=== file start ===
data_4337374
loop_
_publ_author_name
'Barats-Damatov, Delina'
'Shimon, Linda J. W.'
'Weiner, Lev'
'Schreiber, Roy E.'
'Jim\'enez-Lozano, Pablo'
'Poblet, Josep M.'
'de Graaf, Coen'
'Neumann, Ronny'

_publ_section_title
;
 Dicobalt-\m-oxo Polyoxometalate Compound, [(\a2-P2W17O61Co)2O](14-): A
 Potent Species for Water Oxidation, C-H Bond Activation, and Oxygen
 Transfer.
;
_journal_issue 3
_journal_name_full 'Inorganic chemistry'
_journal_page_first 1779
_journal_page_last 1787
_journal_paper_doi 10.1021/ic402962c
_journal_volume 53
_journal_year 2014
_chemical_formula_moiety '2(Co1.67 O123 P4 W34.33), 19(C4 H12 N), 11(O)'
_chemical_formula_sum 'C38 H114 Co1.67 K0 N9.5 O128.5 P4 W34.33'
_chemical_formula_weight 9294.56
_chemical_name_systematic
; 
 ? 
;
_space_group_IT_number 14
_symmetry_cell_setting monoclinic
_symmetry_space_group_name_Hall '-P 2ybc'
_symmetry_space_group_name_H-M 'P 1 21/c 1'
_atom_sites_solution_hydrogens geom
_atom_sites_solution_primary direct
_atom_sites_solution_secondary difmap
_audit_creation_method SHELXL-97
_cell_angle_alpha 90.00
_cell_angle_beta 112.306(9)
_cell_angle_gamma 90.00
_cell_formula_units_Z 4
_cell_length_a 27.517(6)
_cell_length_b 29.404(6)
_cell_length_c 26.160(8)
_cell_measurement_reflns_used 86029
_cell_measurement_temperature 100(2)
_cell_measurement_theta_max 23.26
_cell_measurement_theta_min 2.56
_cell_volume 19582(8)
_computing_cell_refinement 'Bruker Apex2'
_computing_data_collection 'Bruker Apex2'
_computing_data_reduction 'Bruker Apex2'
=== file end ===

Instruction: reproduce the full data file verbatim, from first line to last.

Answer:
data_4337374
loop_
_publ_author_name
'Barats-Damatov, Delina'
'Shimon, Linda J. W.'
'Weiner, Lev'
'Schreiber, Roy E.'
'Jim\'enez-Lozano, Pablo'
'Poblet, Josep M.'
'de Graaf, Coen'
'Neumann, Ronny'

_publ_section_title
;
 Dicobalt-\m-oxo Polyoxometalate Compound, [(\a2-P2W17O61Co)2O](14-): A
 Potent Species for Water Oxidation, C-H Bond Activation, and Oxygen
 Transfer.
;
_journal_issue 3
_journal_name_full 'Inorganic chemistry'
_journal_page_first 1779
_journal_page_last 1787
_journal_paper_doi 10.1021/ic402962c
_journal_volume 53
_journal_year 2014
_chemical_formula_moiety '2(Co1.67 O123 P4 W34.33), 19(C4 H12 N), 11(O)'
_chemical_formula_sum 'C38 H114 Co1.67 K0 N9.5 O128.5 P4 W34.33'
_chemical_formula_weight 9294.56
_chemical_name_systematic
; 
 ? 
;
_space_group_IT_number 14
_symmetry_cell_setting monoclinic
_symmetry_space_group_name_Hall '-P 2ybc'
_symmetry_space_group_name_H-M 'P 1 21/c 1'
_atom_sites_solution_hydrogens geom
_atom_sites_solution_primary direct
_atom_sites_solution_secondary difmap
_audit_creation_method SHELXL-97
_cell_angle_alpha 90.00
_cell_angle_beta 112.306(9)
_cell_angle_gamma 90.00
_cell_formula_units_Z 4
_cell_length_a 27.517(6)
_cell_length_b 29.404(6)
_cell_length_c 26.160(8)
_cell_measurement_reflns_used 86029
_cell_measurement_temperature 100(2)
_cell_measurement_theta_max 23.26
_cell_measurement_theta_min 2.56
_cell_volume 19582(8)
_computing_cell_refinement 'Bruker Apex2'
_computing_data_collection 'Bruker Apex2'
_computing_data_reduction 'Bruker Apex2'